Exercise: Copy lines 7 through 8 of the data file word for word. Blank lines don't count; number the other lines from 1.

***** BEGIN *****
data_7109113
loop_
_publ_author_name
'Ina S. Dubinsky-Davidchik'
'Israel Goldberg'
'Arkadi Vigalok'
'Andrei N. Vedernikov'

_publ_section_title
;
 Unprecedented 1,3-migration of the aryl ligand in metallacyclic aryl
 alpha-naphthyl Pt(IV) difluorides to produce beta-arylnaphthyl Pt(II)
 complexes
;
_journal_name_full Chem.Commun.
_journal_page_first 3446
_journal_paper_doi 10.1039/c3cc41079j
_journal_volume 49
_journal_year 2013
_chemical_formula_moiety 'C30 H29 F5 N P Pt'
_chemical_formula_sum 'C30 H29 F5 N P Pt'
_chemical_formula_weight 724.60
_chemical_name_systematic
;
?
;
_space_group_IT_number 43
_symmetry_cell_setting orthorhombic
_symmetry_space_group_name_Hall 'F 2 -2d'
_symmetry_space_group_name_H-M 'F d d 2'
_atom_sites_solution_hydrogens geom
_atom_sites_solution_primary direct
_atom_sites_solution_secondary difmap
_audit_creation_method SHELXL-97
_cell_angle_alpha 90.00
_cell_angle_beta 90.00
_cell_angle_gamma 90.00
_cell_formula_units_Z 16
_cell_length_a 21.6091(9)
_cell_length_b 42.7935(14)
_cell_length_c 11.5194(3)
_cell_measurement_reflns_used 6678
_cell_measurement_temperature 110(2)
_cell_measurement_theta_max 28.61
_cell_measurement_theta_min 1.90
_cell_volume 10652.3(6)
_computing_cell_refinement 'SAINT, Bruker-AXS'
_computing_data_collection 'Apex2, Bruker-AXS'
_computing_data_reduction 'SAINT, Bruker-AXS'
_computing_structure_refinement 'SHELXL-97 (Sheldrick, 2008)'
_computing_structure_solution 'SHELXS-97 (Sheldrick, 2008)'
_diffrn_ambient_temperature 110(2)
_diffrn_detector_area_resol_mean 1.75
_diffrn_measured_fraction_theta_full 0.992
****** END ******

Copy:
'Andrei N. Vedernikov'

_publ_section_title